There was an interesting take in the Wall Street Journal at the end of last week on the developing narrative of an increasingly assertive China alarming its neighbours—it also seems to be alarming its own citizens.
According to David Zweig, director of the Center on Environment, Energy and Resource Policy at the Hong Kong University of Science and Technology, many Chinese analysts are perplexed by what they perceive as a ‘significant shift’ in the way China’s government and military are engaging with the world.
He writes: ‘These academics are deeply concerned. Even usually nationalistic, pro-government friends are hesitant to defend current policy. And they also struggle to explain why all this is happening. Is China feeling its oats? Or is it bravado that masks feelings of insecurity?
‘In any case, the message is that for the first time in decades, Chinese foreign policy researchers see most of China's external problems emanating from its own behavior, rather than foreign efforts to contain China's rise.’
And it seems that even when the government is right, it’s wrong, with Zweig noting one academic he spoke with being perplexed as to why, when China had secured the release by Japan of a detained fishing vessel captain in September, it proceeded to demand an apology and allow three protests to go ahead.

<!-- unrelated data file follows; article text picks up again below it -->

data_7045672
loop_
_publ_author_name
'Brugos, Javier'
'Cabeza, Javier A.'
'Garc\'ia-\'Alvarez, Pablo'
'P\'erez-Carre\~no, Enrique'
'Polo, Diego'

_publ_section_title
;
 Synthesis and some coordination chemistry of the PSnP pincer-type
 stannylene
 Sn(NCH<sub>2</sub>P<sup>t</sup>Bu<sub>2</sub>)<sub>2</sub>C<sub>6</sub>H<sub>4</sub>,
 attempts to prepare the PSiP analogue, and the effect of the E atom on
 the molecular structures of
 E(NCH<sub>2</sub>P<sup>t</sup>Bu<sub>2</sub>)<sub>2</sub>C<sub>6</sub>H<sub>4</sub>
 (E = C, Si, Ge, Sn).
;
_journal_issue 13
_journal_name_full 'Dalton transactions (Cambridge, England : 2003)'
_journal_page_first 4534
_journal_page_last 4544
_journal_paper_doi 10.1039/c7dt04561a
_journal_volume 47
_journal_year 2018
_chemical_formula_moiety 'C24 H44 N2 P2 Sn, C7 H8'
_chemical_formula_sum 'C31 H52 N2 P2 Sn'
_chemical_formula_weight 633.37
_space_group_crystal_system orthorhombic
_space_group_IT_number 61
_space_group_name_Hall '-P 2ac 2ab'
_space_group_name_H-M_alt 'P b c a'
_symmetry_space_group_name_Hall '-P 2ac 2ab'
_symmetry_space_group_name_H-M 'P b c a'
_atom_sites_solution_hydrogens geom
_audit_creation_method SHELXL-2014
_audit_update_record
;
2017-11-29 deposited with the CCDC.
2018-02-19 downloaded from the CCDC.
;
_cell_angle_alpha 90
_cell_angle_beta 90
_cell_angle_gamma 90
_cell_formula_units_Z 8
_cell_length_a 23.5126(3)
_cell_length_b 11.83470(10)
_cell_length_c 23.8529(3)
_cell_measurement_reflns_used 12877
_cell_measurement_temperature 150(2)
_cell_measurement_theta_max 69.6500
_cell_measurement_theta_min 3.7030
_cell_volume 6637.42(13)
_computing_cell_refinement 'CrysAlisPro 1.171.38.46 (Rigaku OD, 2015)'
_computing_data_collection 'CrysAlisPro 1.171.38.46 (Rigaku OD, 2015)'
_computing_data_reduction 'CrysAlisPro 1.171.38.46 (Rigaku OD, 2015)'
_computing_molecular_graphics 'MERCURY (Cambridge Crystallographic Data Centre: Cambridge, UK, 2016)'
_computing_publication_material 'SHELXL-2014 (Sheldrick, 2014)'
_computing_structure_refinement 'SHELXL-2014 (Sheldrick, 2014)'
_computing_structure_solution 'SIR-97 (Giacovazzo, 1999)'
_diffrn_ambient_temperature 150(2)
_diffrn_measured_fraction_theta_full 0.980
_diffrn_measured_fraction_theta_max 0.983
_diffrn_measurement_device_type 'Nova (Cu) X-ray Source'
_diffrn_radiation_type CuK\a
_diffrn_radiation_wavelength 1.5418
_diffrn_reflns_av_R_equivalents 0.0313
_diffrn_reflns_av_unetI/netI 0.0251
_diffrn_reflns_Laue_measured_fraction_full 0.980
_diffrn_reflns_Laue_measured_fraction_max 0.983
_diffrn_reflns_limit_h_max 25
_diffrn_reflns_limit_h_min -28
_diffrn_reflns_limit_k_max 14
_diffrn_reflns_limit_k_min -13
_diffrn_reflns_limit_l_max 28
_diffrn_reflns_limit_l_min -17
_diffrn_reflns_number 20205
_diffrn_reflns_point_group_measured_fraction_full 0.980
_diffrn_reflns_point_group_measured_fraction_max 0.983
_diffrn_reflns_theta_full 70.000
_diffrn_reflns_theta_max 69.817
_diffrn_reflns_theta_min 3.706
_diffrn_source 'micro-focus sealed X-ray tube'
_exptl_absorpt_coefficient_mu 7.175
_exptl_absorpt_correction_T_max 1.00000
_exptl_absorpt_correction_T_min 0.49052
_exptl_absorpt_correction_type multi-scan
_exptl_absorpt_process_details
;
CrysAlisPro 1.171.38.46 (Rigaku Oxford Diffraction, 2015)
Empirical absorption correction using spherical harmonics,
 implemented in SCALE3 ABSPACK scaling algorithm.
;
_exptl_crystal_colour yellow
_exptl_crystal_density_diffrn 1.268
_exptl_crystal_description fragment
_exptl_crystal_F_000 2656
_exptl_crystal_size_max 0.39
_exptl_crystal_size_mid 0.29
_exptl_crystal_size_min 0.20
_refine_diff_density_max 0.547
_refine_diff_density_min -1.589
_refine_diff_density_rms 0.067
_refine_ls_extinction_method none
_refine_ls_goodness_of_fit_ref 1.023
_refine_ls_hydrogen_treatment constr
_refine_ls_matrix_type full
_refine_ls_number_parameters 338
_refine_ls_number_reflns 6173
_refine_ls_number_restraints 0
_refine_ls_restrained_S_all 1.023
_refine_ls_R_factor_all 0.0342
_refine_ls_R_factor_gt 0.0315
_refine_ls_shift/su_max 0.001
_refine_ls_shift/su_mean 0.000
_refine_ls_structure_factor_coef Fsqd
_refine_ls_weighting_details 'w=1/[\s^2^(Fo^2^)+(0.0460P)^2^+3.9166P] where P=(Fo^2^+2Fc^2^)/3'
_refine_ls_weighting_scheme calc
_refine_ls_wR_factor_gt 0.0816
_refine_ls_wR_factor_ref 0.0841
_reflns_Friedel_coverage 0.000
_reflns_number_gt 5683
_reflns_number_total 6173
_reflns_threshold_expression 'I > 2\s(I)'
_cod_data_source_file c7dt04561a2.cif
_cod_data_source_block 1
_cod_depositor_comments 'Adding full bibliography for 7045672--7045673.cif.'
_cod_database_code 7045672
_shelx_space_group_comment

This is in keeping with the points I’ve made previously on China overplaying its hand and looking at times, frankly, like a regional bully. Perhaps the most troubling point Zweig makes, and it’s one that echoes a recent piece Gordon Chang wrote for The Diplomat, is how the PLA appears increasingly to be pushing its own agenda.
As Zweig notes: ‘Chinese observers’ views of the military are also critical, and in some cases almost hostile. They all agree that the PLA has begun to act as an interest group, pushing its own agenda by having its officers appear on television, in military uniform, speaking out on foreign policy…This is a new phenomenon and one that makes civilians anxious.’